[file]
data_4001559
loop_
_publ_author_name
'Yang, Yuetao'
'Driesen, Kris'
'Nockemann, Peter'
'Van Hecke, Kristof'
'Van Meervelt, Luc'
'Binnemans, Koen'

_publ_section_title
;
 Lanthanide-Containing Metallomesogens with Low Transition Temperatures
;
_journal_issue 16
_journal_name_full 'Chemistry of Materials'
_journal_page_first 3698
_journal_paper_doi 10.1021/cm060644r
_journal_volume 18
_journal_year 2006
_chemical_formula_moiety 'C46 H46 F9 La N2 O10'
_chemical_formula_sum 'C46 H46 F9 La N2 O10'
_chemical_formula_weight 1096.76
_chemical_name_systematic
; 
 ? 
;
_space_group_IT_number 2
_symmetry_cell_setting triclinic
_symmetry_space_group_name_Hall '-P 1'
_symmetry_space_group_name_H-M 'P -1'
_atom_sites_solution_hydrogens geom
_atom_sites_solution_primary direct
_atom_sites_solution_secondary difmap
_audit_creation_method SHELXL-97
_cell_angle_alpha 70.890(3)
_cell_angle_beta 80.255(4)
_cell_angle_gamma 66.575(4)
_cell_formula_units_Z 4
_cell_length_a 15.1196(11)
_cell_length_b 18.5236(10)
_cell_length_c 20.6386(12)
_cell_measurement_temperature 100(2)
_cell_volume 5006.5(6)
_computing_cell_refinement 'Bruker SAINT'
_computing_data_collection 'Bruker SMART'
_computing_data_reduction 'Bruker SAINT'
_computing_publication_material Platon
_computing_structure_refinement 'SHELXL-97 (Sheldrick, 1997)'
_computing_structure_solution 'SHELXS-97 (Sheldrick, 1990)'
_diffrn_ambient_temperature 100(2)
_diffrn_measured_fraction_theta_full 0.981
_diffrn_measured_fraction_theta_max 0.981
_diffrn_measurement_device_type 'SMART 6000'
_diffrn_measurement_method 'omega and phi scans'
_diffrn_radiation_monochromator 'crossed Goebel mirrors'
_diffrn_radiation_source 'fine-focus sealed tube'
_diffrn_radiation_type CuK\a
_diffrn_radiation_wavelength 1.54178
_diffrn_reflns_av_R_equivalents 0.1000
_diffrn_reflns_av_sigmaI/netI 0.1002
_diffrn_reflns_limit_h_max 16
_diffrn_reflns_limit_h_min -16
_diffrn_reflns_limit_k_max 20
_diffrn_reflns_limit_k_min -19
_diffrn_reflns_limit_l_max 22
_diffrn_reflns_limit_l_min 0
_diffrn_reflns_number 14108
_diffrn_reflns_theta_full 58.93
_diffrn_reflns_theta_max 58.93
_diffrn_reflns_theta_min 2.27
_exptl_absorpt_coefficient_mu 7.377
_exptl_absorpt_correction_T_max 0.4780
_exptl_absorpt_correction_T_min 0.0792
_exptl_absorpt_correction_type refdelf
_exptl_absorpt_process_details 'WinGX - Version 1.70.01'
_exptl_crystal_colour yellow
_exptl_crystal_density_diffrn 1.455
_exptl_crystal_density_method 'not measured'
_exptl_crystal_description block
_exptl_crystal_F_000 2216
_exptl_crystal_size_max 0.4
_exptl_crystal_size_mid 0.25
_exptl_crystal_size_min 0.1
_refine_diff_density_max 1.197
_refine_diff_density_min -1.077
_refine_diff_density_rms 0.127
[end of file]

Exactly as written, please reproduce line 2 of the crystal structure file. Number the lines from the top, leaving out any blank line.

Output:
loop_